India’s trade deficit more than doubled in June to $7.33 billion (Rs29,881 crore), on the back of a 52.3% jump in non-oil imports, while exports, under pressure of an appreciating rupee, rose at a much slower rate.
Data released by the commerce ministry showed exports grew only 14% in June to $11.87 billion, and averaged a growth of 18.1% during the first three months of the current financial year. Oil imports rose only by 4.2% in the month and all imports by 36.7%.
With the rupee having risen 6.75% against the dollar in the first quarter and with foreign inflows keeping up the pressure, analysts fear exports will slow further and end in a higher trade deficit.
An appreciating rupee has also made imports cheaper. While it may still be too early to ascertain this price effect, the latest data does reveal that non-oil imports have been surging in the quarter, growing on average by 50.36%.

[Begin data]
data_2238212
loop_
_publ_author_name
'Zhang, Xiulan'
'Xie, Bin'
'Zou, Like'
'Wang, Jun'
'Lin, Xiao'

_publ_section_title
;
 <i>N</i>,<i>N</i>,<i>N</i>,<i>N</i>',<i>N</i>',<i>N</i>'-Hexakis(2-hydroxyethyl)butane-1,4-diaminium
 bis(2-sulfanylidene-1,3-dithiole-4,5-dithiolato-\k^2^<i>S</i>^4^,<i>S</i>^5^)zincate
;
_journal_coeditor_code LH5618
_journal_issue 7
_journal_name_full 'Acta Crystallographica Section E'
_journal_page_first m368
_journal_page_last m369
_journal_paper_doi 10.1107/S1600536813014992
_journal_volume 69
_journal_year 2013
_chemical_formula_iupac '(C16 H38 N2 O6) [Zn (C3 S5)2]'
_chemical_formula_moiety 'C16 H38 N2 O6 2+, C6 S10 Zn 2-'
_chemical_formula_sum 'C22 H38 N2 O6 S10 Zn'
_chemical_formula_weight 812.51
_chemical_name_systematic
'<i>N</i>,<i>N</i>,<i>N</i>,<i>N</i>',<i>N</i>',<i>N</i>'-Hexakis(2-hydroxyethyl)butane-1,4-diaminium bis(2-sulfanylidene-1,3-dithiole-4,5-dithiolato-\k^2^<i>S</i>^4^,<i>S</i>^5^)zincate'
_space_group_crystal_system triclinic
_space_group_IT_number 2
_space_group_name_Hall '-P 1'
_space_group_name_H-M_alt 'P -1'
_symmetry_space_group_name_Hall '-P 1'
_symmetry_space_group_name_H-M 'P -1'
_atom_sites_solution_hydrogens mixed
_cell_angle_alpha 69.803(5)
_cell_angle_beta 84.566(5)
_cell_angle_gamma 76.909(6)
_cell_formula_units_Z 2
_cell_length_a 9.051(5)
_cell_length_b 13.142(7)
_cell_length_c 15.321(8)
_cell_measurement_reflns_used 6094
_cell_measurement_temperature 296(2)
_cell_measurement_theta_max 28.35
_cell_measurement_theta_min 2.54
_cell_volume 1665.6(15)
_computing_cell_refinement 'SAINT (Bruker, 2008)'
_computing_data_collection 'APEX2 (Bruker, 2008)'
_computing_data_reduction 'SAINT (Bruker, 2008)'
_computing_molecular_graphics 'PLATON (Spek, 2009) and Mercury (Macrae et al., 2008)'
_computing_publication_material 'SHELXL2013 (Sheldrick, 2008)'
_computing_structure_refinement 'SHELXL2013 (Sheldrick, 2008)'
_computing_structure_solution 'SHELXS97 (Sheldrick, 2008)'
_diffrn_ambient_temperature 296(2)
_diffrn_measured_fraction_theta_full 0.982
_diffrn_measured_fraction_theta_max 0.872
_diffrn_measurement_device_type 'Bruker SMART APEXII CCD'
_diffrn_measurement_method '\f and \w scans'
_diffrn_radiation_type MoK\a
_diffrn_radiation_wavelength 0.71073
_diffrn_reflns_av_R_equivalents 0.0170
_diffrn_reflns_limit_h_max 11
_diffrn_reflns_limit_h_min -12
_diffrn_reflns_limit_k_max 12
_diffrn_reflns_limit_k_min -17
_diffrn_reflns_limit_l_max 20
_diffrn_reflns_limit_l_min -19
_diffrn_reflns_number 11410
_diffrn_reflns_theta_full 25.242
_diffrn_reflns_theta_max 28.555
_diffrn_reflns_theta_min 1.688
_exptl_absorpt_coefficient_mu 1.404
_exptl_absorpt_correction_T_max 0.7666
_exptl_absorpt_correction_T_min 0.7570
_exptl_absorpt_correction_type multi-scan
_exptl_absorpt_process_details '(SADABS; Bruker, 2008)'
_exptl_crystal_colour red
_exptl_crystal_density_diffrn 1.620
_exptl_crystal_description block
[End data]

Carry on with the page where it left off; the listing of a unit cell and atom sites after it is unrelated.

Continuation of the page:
“Strong import performance is commensurate with the booming economy,” said D.K. Joshi, director and principal economist, with Crisil said. Joshi added that the rupee’s rise “has given a further boost to imports, especially of capital goods and raw materials.”
The rupee has also affected exports. Against a growth target of 28%, exports rose 23% in April and 18% in May. Exporters are afraid that annual growth may even drop to 10%.
“Against a target of $160 million set by the ministry, we should be happy even if we get $135 million,” said Ajai Sahai, director general, Federation of Indian Export Organisations.
Joshi said that “exports, particularly of price-sensitive items like leather and textiles, have been hit.” But overall, “exports seem to be holding out because of good performance of commodities such as petroleum products.”
The government has already offered a $320 million relief package to exporters.